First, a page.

“You have been determined to be inadmissible under section 212 (a) (2) (A) (i) (I) of the Immigration and Nationality Act … you are an alien who has been convicted of, or who admits having committed, or who admits committing acts which constitute the essential elements of a crime involving moral turpitude … You will be refused admission to the United States … and you will be returned to your county. Do you understand?” The tools I need for my trade are ink, paper, alcohol, crack, heroin, tobacco, whores, and lots of money.
The tools I need for my trade are ink, paper, alcohol, crack, heroin, tobacco, whores, and lots of money.
Well that explained a lot. I had always suspected that I might be an alien but it was reassuring to have it confirmed in writing.
“Have you ever used or been involved with illicit substances?”
The only illicit substance I know is cous cous. “Oh. You mean drugs? … yes and proud of it … if I had to live my life again I would take the same drugs … only sooner … and more of them.”
“Have you ever solicited prostitution?”
“Yes. Mary Magdalene set a saintly precedent.”
” Who is Mary Magdalene? … “And what have you got in that hat?”
Even when suffering from moral turpitude one should try to remain polite. If you feel that you cannot comply with the morality of the world you must do everything else you can to be agreeable …besides, to the Americans English manners are far more frightening than none at all.
I was allowed one phone call in the course of eight hours. I spoke to my editor at Harper Perennial, Carrie Kania. “I’ve been detained by immigration and I’ve got good news and bad news, I warned her.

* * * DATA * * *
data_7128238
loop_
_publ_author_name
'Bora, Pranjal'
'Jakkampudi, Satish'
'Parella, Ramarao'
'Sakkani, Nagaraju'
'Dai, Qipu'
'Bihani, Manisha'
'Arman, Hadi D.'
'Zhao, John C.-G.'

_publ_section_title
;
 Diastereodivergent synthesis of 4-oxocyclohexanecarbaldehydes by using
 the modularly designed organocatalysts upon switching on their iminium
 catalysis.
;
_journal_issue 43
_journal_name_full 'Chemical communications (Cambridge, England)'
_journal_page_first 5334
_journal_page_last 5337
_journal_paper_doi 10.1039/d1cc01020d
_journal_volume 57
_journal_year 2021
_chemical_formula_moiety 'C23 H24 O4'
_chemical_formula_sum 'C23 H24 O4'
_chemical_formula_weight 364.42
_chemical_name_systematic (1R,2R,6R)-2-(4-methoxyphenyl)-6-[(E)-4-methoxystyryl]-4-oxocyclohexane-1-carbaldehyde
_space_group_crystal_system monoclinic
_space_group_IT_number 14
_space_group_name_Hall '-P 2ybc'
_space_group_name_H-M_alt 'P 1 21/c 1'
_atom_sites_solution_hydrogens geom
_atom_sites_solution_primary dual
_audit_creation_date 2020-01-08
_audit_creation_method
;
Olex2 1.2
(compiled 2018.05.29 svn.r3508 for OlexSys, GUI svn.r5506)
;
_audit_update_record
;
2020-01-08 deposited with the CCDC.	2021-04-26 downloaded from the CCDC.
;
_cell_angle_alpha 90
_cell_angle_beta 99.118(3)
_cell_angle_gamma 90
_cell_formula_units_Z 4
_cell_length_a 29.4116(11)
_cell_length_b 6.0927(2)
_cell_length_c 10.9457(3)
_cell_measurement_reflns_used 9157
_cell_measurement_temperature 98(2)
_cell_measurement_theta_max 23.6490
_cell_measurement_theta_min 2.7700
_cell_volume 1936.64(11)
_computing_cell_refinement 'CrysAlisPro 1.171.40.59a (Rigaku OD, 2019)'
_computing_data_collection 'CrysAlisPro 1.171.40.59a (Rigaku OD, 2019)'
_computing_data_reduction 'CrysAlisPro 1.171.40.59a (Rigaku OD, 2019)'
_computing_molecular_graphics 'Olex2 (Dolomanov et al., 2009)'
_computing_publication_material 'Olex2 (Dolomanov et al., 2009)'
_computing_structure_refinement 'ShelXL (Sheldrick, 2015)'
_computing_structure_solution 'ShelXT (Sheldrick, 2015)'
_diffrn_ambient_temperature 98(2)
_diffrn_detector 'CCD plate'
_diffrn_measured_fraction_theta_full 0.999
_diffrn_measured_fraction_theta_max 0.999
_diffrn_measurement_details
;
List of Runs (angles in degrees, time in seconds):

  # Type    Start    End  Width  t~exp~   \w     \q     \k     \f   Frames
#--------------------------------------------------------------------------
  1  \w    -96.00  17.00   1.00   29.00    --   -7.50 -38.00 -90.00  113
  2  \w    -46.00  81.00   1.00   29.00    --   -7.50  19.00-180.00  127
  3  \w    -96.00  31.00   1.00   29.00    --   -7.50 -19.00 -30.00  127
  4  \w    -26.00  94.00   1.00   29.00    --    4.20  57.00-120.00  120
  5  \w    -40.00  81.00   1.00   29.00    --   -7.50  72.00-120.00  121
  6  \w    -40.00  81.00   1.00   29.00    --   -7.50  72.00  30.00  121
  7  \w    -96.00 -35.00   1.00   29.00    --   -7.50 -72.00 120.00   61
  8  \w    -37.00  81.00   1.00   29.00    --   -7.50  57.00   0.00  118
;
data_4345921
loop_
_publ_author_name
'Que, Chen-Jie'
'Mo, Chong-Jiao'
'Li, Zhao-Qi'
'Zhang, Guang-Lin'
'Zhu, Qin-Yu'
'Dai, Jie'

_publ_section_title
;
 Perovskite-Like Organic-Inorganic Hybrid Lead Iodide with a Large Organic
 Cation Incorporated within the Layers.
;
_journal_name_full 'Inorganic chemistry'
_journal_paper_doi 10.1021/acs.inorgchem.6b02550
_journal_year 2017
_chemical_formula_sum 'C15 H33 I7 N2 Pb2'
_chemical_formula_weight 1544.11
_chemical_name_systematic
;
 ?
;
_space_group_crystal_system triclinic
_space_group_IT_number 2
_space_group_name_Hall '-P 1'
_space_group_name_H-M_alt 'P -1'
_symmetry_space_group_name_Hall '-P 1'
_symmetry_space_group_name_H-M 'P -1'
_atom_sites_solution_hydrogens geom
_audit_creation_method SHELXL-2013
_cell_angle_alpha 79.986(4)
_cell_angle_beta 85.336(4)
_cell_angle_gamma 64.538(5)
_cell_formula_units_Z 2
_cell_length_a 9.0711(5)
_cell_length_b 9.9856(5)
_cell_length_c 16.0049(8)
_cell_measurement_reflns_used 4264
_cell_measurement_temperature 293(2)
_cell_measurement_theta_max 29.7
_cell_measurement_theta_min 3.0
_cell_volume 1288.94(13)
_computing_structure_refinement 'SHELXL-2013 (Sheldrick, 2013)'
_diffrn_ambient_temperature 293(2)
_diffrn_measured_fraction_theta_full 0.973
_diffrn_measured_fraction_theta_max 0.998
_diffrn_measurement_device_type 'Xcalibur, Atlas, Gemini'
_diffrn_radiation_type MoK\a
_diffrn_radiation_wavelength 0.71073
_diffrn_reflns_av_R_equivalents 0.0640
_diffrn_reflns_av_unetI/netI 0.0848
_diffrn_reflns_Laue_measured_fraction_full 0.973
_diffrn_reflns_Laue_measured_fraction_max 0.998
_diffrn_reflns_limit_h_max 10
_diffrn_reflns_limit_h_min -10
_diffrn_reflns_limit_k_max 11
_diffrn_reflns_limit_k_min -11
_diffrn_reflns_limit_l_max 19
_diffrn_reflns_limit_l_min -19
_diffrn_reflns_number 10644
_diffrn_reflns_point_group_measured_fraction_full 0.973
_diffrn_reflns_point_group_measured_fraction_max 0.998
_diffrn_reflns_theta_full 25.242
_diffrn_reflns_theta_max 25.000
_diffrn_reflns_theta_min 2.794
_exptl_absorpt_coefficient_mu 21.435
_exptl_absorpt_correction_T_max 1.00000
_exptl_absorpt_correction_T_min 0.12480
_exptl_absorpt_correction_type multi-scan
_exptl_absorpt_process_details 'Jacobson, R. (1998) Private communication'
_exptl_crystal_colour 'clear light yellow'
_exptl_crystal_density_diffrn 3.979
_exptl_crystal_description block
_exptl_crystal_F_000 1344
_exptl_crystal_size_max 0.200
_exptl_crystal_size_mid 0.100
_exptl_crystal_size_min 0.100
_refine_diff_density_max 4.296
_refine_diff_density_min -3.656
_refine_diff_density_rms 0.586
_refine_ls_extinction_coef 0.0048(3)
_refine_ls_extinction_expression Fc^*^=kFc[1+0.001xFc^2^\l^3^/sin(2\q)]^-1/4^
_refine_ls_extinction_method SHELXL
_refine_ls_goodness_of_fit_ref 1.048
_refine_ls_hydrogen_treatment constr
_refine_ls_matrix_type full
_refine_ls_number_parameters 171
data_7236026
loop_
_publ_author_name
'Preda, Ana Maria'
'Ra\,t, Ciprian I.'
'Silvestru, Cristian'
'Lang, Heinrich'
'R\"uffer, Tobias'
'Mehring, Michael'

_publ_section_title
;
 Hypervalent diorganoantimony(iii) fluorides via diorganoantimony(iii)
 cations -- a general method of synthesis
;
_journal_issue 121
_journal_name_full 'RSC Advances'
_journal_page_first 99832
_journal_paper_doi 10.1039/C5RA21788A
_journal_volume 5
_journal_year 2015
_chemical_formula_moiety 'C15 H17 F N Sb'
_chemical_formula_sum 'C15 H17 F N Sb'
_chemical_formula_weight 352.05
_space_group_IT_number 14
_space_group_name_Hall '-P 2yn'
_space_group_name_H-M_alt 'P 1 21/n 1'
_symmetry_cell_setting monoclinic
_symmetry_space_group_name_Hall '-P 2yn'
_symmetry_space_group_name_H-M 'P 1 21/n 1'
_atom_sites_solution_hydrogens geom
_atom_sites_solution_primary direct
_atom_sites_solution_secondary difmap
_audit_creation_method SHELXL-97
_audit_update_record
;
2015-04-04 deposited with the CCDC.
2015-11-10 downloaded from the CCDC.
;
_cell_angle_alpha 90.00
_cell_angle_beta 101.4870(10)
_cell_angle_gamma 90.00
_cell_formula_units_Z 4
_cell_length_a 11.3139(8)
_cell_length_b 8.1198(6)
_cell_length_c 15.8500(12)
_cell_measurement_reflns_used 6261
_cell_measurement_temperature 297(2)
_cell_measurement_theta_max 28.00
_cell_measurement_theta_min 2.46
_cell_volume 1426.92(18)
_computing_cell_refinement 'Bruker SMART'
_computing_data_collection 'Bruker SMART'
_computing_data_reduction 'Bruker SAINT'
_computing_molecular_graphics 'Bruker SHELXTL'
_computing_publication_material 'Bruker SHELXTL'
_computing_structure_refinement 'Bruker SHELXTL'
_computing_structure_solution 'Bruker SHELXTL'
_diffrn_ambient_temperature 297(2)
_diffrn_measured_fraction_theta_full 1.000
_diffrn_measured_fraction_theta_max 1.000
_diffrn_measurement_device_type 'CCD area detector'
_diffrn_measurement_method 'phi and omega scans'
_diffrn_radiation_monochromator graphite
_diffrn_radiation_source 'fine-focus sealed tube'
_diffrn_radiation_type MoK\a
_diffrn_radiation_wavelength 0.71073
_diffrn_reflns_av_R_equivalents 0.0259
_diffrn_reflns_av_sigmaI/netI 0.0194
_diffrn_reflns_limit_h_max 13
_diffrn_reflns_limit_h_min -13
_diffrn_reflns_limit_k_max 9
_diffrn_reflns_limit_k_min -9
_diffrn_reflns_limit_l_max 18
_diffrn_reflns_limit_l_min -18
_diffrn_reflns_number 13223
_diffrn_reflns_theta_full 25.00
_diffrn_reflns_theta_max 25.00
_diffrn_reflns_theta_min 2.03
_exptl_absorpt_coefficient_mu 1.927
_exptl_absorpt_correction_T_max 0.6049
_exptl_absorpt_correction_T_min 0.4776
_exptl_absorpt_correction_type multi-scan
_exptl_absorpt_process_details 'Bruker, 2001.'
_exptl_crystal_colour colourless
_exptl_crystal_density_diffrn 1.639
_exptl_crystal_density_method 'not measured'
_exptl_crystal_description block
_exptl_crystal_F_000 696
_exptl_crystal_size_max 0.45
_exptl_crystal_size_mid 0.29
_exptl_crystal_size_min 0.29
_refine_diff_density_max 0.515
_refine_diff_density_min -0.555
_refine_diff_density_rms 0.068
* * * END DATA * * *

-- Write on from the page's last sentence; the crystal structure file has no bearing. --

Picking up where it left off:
“The good news is: They’ve read my book … The bad news is: they’ve read my book.”
I tried to be flippant but the truth is that the officials were bullying. They had reduced my girlfriend to tears in the room next door. They had told her blatant untruths. That I had a string of convictions for drugs and prostitution. I demanded to have my bags brought and searched in front of me. I wasn’t going to have them planting something illegal among my tissue-folded velvet suits. I haven’t even smoked a cigarette – let alone a crack pipe – for more than three years.
Still, so called “moral turpitude” was enough to exclude me from the country whose president lied publicly about an affair with an intern; from the state whose governor espoused family values while frequenting brothels. I am an artist. To me, an artist is not the most useful, but can be among the least harmful members of society. Unlike politicians, artists do not as a rule lie. They don’t have to. Depravity is part of the job description.
I was dispatched from America on the next British Airways flight. I put on my hat to board. And then I came back. It seems you can’t fly BA in a hat. Prison was the other option, the officials told me. Well, at least the food would be better.
“A nice white boy like you won’t last two minutes in a cell full of hispanics and blacks” an officer snarled.
“Prison? Buggery, porridge and Class A drugs? Is there is a three year waiting list sir? “ I wondered.
The next BA flight was due to leave.
“I am the only thing of value in your country and I am removing it immediately,”
I declared with as much hauteur as I could muster. And I left.
And that was that. Was it the prose or the clothes, the truth or the topper? Is there such a thing as an immoral book? I don’t think so. There is only good art or bad art. And my writing is simply an extension of my dandy uniform. The customs officials were wearing uniforms too. I hadn’t objected to theirs. As for free speech? Is there such a thing? You pay for everything. I certainly had. So, God bless America, the land of the free… but sadly not the home of the depraved.